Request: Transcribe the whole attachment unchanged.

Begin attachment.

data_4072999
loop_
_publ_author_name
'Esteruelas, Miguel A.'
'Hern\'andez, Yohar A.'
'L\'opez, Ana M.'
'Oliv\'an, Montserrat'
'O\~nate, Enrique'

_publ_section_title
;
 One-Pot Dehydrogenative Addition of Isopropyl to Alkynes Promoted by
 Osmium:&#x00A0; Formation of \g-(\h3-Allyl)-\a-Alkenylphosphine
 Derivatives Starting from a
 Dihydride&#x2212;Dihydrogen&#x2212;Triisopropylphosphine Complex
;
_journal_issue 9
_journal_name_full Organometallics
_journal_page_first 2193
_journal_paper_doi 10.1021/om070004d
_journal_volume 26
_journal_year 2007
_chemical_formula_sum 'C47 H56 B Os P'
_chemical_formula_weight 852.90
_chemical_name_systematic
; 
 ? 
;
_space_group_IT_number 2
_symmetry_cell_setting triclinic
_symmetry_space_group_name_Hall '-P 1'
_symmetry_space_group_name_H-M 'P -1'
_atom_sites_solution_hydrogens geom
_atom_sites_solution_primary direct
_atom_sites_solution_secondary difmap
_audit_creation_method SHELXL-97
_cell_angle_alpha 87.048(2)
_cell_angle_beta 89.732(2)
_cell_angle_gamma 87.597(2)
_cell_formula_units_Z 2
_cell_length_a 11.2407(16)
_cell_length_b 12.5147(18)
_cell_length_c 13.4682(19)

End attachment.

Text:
data_4072999
loop_
_publ_author_name
'Esteruelas, Miguel A.'
'Hern\'andez, Yohar A.'
'L\'opez, Ana M.'
'Oliv\'an, Montserrat'
'O\~nate, Enrique'

_publ_section_title
;
 One-Pot Dehydrogenative Addition of Isopropyl to Alkynes Promoted by
 Osmium:&#x00A0; Formation of \g-(\h3-Allyl)-\a-Alkenylphosphine
 Derivatives Starting from a
 Dihydride&#x2212;Dihydrogen&#x2212;Triisopropylphosphine Complex
;
_journal_issue 9
_journal_name_full Organometallics
_journal_page_first 2193
_journal_paper_doi 10.1021/om070004d
_journal_volume 26
_journal_year 2007
_chemical_formula_sum 'C47 H56 B Os P'
_chemical_formula_weight 852.90
_chemical_name_systematic
; 
 ? 
;
_space_group_IT_number 2
_symmetry_cell_setting triclinic
_symmetry_space_group_name_Hall '-P 1'
_symmetry_space_group_name_H-M 'P -1'
_atom_sites_solution_hydrogens geom
_atom_sites_solution_primary direct
_atom_sites_solution_secondary difmap
_audit_creation_method SHELXL-97
_cell_angle_alpha 87.048(2)
_cell_angle_beta 89.732(2)
_cell_angle_gamma 87.597(2)
_cell_formula_units_Z 2
_cell_length_a 11.2407(16)
_cell_length_b 12.5147(18)
_cell_length_c 13.4682(19)